Courtesy Oven Fresh
According to the University of Minnesota Extension Service, maple syrup is produced in 14 northern states and four Canadian provinces.
If you’re lucky enough to be living in one of those areas, you have a unique opportunity to try your hand at harvesting the year’s first official crop.
It’s pretty easy to get started; all you need is a bucket or two, a couple of taps, a thermometer, a large pot for boiling and of course, maple trees.
February is when sugarhouses typically set their taps and begin collecting the sweet liquid that starts to flow as the days warm and the nights remain cold.
It takes 40 to 50 gallons of sap to yield 1 gallon of syrup in a very long boiling process not done on a standard kitchen stove.
Serious hobbyists and the pros have special boilers and evaporators to do the job in enclosed buildings over some type of stove. Some of the maple-syrup enthusiasts I know occasionally get together with neighbors for a day-long sap boil over an open fire. What Do Maple Syrup Farmers Do with Their Product?
After a day of cooking, how do you know when it’s done?
Jim Burns, a small maple producer in Harvard, Mass., says that when the temperature of the sap reaches about 220 degrees F, it should be about the right color and consistency to qualify as maple syrup. (Technically, he says, the target temperature should be 7 degrees above the boiling point of water on the day of the boil, since the boiling point of water is affected by atmospheric conditions and can vary from day to day.)
Because Burns sells his syrup to the public, he has to use a hydrometer to ensure the syrup is at the proper density; but for a hobbyist just starting out, he says, the temperature method is fine.
Burns makes about 50 gallons of the amber ambrosia each year and always sells out since he’s in a niche market with few other sugarhouses in the area.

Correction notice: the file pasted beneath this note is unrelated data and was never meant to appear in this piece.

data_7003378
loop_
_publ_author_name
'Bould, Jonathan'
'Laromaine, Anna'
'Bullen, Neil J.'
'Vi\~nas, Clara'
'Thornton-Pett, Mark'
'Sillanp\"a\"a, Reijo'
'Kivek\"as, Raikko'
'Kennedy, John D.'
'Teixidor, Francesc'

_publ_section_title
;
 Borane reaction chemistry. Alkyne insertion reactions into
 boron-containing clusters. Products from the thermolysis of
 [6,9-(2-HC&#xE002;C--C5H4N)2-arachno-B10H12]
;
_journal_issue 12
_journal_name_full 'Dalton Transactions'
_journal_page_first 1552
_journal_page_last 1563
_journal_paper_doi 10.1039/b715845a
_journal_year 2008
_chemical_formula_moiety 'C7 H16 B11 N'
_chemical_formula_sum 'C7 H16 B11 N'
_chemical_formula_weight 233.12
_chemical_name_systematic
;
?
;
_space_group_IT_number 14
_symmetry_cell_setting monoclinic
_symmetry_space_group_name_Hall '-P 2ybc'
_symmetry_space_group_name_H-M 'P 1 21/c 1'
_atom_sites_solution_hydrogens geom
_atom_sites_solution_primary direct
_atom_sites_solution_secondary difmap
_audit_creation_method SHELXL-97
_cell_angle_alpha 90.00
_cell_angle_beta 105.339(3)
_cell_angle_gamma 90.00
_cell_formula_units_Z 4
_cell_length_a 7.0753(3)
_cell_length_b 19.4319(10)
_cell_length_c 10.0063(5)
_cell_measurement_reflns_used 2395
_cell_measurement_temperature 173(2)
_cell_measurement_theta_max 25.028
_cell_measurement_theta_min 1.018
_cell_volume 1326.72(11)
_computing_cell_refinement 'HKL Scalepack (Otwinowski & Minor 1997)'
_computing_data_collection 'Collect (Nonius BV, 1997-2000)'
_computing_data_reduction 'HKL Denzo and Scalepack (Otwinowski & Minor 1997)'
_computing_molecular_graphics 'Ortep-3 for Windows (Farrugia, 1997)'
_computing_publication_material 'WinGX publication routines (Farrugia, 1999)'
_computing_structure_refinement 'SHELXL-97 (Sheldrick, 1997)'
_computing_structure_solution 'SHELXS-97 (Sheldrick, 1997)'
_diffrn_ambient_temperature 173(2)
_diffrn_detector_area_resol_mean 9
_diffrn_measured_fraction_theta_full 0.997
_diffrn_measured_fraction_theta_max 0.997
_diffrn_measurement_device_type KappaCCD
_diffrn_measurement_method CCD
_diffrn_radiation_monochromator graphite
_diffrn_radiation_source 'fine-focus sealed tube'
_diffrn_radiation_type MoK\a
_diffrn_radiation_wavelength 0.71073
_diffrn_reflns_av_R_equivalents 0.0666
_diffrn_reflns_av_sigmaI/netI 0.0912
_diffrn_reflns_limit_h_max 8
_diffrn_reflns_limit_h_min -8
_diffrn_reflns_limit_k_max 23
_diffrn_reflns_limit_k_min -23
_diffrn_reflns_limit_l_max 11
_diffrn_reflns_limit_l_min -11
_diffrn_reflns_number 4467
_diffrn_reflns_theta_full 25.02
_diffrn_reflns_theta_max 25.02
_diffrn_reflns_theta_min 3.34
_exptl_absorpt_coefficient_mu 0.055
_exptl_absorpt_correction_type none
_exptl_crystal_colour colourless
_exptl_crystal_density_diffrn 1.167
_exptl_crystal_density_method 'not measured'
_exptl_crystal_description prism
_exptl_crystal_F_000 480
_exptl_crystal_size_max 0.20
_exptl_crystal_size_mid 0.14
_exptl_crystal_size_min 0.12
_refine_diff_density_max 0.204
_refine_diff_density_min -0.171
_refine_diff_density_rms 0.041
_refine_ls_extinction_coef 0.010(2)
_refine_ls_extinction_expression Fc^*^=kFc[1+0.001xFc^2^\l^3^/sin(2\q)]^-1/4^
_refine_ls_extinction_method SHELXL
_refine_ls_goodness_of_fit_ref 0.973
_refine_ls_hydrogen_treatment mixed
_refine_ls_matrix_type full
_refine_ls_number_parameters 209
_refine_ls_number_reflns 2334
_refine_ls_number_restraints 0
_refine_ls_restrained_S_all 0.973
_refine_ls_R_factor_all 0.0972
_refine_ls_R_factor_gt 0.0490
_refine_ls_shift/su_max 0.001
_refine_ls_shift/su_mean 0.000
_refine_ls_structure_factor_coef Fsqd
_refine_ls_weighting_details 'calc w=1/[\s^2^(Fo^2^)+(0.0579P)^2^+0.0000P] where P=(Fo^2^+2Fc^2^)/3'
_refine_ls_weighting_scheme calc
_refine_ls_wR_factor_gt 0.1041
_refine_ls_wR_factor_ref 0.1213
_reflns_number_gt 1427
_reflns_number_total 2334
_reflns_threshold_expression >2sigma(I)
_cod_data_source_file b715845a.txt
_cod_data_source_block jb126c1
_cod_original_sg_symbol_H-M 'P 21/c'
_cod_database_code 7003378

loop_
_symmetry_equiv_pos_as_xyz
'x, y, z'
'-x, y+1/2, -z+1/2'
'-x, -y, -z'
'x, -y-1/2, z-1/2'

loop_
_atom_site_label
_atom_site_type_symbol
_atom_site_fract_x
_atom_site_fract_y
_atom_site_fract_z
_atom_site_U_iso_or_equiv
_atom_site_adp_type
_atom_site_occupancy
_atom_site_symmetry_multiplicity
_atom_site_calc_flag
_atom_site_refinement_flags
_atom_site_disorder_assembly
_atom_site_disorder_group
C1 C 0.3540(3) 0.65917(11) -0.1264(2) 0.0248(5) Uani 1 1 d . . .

He says he could easily expand if he wanted to—the demand is definitely there, especially given the increase in interest among consumers for locally produced foods.
Burns sells his syrup to a few stores near his home—Doe Orchards in Harvard and Amy’s Provisions in Ayer; he also sells some out of his home. He doesn’t usually ship the syrup because there’s not enough left, but he will fill orders based on availability. (Burns doesn’t have a website, but takes orders at 978-456-8349.)
Brown Family Farm in Brattleboro, Vt., however, does ship syrup, in addition to other maple-based products.
The farm helps support small, independent maple farmers in New England by purchasing and distributing their syrup, and by using it to create private-label products, such as maple candy, maple sugar and maple butter.
How You Can Use Maple Syrup
Once you’ve got your maple syrup, what do you do with it?
There are only so many pancakes a person can eat, but it makes a creative addition to:
- Baked beans (start with a tablespoon at a time until you find the blend you like) and
- Apple pie (replace 1⁄4-cup of the sugar called for in your favorite recipe with maple syrup).
It also makes a fine glaze for:
- Baked winter squashes, such as butternut or acorn, and
- Fish like salmon or trout.
It can also be the star attraction at the dessert table. Try this recipe for Apple-maple Indian Pudding.
Grades of Maple Syrup
There are four grades of maple syrup:
- Grade A-Light: light-amber in color, with a mild flavor. From the earliest sap of the season; also the most expensive.
- Grade A-Medium: medium amber in color; the most popular grade.
- Grade A Dark: dark amber with a hearty flavor.
- Grade B-Very Dark: with a robust flavor; used mostly by commercial manufacturers who add other ingredients to create “maple flavored” syrups; also the least expensive.